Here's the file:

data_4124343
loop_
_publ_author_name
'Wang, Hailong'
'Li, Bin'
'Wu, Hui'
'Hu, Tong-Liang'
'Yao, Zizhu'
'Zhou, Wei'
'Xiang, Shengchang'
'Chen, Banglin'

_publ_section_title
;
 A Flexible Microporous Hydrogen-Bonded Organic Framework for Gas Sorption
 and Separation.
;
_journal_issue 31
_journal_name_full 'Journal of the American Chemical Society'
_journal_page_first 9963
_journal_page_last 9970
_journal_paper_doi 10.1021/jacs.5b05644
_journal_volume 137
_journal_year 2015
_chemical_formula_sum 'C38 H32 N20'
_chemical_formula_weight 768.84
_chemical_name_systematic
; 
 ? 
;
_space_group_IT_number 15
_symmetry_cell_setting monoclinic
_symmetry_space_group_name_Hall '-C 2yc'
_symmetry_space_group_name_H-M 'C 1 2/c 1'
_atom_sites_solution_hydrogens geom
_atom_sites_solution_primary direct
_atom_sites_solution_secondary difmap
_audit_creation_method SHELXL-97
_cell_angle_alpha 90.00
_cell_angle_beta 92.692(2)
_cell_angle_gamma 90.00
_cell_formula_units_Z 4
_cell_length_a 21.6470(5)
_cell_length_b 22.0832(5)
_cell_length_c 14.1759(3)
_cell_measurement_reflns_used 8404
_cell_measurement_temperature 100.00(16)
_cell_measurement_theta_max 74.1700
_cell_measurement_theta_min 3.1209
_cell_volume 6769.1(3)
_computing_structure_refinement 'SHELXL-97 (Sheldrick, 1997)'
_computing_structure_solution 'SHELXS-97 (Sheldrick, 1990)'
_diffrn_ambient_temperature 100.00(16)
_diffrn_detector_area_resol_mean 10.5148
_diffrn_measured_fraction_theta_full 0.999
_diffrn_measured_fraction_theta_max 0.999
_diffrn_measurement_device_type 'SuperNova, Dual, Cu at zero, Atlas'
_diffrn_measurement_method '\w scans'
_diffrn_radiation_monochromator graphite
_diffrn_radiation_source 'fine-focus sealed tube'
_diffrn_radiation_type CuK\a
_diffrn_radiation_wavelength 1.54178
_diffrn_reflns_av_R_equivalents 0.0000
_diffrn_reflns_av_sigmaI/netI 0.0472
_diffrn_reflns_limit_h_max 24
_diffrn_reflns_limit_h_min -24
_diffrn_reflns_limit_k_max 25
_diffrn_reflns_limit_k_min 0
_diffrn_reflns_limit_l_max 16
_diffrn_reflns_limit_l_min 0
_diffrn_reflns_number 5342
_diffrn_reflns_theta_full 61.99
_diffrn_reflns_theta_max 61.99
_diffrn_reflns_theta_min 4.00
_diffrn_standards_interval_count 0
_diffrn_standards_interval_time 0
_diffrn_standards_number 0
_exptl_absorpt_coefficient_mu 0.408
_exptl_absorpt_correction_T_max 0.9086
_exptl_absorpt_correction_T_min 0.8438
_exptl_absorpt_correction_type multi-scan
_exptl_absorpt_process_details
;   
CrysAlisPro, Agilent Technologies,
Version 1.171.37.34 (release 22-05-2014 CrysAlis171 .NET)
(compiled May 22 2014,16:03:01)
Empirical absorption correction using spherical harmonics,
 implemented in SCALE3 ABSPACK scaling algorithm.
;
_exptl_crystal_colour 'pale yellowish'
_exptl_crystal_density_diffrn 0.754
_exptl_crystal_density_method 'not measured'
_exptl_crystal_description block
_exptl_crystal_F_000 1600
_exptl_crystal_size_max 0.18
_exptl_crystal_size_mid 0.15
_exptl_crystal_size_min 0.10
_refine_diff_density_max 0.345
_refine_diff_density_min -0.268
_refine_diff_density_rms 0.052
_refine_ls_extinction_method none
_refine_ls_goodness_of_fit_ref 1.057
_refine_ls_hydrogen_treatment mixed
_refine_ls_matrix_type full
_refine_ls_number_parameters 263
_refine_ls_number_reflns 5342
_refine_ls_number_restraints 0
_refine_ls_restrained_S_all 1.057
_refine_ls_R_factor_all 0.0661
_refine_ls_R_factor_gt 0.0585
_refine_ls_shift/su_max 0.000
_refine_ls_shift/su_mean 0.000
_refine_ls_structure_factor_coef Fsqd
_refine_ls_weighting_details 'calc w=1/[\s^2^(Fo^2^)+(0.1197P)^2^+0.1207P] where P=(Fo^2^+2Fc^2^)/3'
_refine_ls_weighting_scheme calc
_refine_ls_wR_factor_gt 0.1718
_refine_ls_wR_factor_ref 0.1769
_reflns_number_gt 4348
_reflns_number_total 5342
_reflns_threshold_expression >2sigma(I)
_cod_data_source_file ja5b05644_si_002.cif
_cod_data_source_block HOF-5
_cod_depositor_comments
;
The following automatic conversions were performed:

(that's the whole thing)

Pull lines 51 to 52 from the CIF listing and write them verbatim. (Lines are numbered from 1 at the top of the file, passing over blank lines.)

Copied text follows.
_computing_structure_solution 'SHELXS-97 (Sheldrick, 1990)'
_diffrn_ambient_temperature 100.00(16)